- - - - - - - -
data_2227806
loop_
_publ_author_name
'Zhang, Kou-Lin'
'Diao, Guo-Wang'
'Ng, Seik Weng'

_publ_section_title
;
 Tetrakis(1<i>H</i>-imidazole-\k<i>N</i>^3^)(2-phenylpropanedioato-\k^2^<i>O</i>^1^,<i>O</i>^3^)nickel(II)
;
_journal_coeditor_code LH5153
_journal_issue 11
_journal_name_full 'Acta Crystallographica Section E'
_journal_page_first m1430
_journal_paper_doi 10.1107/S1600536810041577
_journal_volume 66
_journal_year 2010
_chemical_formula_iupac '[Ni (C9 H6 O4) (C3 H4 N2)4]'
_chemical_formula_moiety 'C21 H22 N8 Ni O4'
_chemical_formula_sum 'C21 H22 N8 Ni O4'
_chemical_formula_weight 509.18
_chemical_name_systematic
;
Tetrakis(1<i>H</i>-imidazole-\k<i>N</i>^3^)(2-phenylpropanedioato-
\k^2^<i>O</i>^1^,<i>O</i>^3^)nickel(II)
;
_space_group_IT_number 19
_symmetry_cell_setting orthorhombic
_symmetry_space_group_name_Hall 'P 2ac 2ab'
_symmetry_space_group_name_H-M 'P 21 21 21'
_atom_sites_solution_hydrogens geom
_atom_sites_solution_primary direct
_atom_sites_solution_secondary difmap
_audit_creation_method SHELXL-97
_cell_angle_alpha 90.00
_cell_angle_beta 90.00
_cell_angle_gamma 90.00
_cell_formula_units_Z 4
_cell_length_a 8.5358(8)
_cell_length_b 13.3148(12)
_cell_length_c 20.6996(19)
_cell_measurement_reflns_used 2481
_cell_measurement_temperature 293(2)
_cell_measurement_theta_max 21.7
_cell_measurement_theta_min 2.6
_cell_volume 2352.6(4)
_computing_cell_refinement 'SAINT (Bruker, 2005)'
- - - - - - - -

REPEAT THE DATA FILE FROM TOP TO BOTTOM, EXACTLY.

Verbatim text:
data_2227806
loop_
_publ_author_name
'Zhang, Kou-Lin'
'Diao, Guo-Wang'
'Ng, Seik Weng'

_publ_section_title
;
 Tetrakis(1<i>H</i>-imidazole-\k<i>N</i>^3^)(2-phenylpropanedioato-\k^2^<i>O</i>^1^,<i>O</i>^3^)nickel(II)
;
_journal_coeditor_code LH5153
_journal_issue 11
_journal_name_full 'Acta Crystallographica Section E'
_journal_page_first m1430
_journal_paper_doi 10.1107/S1600536810041577
_journal_volume 66
_journal_year 2010
_chemical_formula_iupac '[Ni (C9 H6 O4) (C3 H4 N2)4]'
_chemical_formula_moiety 'C21 H22 N8 Ni O4'
_chemical_formula_sum 'C21 H22 N8 Ni O4'
_chemical_formula_weight 509.18
_chemical_name_systematic
;
Tetrakis(1<i>H</i>-imidazole-\k<i>N</i>^3^)(2-phenylpropanedioato-
\k^2^<i>O</i>^1^,<i>O</i>^3^)nickel(II)
;
_space_group_IT_number 19
_symmetry_cell_setting orthorhombic
_symmetry_space_group_name_Hall 'P 2ac 2ab'
_symmetry_space_group_name_H-M 'P 21 21 21'
_atom_sites_solution_hydrogens geom
_atom_sites_solution_primary direct
_atom_sites_solution_secondary difmap
_audit_creation_method SHELXL-97
_cell_angle_alpha 90.00
_cell_angle_beta 90.00
_cell_angle_gamma 90.00
_cell_formula_units_Z 4
_cell_length_a 8.5358(8)
_cell_length_b 13.3148(12)
_cell_length_c 20.6996(19)
_cell_measurement_reflns_used 2481
_cell_measurement_temperature 293(2)
_cell_measurement_theta_max 21.7
_cell_measurement_theta_min 2.6
_cell_volume 2352.6(4)
_computing_cell_refinement 'SAINT (Bruker, 2005)'